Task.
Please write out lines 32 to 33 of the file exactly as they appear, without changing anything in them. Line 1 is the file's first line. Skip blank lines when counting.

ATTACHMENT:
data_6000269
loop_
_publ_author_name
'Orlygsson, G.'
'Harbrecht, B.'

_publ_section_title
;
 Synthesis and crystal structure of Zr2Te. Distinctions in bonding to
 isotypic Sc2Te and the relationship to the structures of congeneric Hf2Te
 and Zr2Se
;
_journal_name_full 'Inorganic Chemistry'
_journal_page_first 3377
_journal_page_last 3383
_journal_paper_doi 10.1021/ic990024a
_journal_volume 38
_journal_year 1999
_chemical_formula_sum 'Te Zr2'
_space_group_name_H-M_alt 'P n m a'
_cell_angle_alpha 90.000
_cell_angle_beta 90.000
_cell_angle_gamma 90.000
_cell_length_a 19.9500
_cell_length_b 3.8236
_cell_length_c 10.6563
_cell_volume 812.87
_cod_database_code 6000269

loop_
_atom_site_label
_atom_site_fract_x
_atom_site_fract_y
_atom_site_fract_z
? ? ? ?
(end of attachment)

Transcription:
_atom_site_fract_z
? ? ? ?